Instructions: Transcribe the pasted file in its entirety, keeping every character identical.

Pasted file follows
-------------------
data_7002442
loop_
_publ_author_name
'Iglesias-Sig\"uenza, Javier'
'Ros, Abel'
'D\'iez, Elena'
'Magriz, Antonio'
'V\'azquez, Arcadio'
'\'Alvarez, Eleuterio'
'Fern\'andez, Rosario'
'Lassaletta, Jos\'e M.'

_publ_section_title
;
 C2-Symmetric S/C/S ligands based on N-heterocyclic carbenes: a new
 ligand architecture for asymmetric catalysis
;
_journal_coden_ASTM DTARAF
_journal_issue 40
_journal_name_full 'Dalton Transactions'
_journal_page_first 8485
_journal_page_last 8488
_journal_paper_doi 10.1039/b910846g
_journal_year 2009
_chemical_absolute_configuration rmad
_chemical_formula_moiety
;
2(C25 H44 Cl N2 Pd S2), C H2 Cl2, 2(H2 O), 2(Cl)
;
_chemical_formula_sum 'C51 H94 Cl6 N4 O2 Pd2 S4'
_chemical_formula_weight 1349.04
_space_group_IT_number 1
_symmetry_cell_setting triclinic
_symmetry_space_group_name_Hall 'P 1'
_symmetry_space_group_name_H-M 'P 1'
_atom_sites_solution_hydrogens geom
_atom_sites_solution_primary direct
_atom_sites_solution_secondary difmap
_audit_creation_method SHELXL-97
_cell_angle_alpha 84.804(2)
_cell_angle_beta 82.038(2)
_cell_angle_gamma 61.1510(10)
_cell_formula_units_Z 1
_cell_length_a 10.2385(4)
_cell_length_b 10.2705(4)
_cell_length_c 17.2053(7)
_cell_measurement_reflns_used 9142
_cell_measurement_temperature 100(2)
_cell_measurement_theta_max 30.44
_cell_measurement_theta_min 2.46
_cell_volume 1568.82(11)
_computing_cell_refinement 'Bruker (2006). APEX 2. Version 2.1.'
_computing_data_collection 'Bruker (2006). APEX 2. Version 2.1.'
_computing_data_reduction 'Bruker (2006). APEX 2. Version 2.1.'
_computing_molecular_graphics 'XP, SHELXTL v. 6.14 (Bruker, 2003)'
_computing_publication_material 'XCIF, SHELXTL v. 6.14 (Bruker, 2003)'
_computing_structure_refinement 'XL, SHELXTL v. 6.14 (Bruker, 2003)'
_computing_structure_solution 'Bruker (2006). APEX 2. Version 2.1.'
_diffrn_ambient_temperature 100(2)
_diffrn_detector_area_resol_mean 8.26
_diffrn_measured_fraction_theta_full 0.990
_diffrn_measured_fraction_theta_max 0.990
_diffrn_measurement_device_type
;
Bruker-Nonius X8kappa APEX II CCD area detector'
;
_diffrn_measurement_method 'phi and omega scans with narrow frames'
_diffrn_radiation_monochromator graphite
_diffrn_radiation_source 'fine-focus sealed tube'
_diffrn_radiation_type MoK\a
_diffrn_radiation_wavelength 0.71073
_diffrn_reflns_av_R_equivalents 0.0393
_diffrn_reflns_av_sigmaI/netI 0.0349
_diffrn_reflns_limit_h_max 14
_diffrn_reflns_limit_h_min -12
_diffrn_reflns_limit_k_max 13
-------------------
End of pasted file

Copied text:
data_7002442
loop_
_publ_author_name
'Iglesias-Sig\"uenza, Javier'
'Ros, Abel'
'D\'iez, Elena'
'Magriz, Antonio'
'V\'azquez, Arcadio'
'\'Alvarez, Eleuterio'
'Fern\'andez, Rosario'
'Lassaletta, Jos\'e M.'

_publ_section_title
;
 C2-Symmetric S/C/S ligands based on N-heterocyclic carbenes: a new
 ligand architecture for asymmetric catalysis
;
_journal_coden_ASTM DTARAF
_journal_issue 40
_journal_name_full 'Dalton Transactions'
_journal_page_first 8485
_journal_page_last 8488
_journal_paper_doi 10.1039/b910846g
_journal_year 2009
_chemical_absolute_configuration rmad
_chemical_formula_moiety
;
2(C25 H44 Cl N2 Pd S2), C H2 Cl2, 2(H2 O), 2(Cl)
;
_chemical_formula_sum 'C51 H94 Cl6 N4 O2 Pd2 S4'
_chemical_formula_weight 1349.04
_space_group_IT_number 1
_symmetry_cell_setting triclinic
_symmetry_space_group_name_Hall 'P 1'
_symmetry_space_group_name_H-M 'P 1'
_atom_sites_solution_hydrogens geom
_atom_sites_solution_primary direct
_atom_sites_solution_secondary difmap
_audit_creation_method SHELXL-97
_cell_angle_alpha 84.804(2)
_cell_angle_beta 82.038(2)
_cell_angle_gamma 61.1510(10)
_cell_formula_units_Z 1
_cell_length_a 10.2385(4)
_cell_length_b 10.2705(4)
_cell_length_c 17.2053(7)
_cell_measurement_reflns_used 9142
_cell_measurement_temperature 100(2)
_cell_measurement_theta_max 30.44
_cell_measurement_theta_min 2.46
_cell_volume 1568.82(11)
_computing_cell_refinement 'Bruker (2006). APEX 2. Version 2.1.'
_computing_data_collection 'Bruker (2006). APEX 2. Version 2.1.'
_computing_data_reduction 'Bruker (2006). APEX 2. Version 2.1.'
_computing_molecular_graphics 'XP, SHELXTL v. 6.14 (Bruker, 2003)'
_computing_publication_material 'XCIF, SHELXTL v. 6.14 (Bruker, 2003)'
_computing_structure_refinement 'XL, SHELXTL v. 6.14 (Bruker, 2003)'
_computing_structure_solution 'Bruker (2006). APEX 2. Version 2.1.'
_diffrn_ambient_temperature 100(2)
_diffrn_detector_area_resol_mean 8.26
_diffrn_measured_fraction_theta_full 0.990
_diffrn_measured_fraction_theta_max 0.990
_diffrn_measurement_device_type
;
Bruker-Nonius X8kappa APEX II CCD area detector'
;
_diffrn_measurement_method 'phi and omega scans with narrow frames'
_diffrn_radiation_monochromator graphite
_diffrn_radiation_source 'fine-focus sealed tube'
_diffrn_radiation_type MoK\a
_diffrn_radiation_wavelength 0.71073
_diffrn_reflns_av_R_equivalents 0.0393
_diffrn_reflns_av_sigmaI/netI 0.0349
_diffrn_reflns_limit_h_max 14
_diffrn_reflns_limit_h_min -12
_diffrn_reflns_limit_k_max 13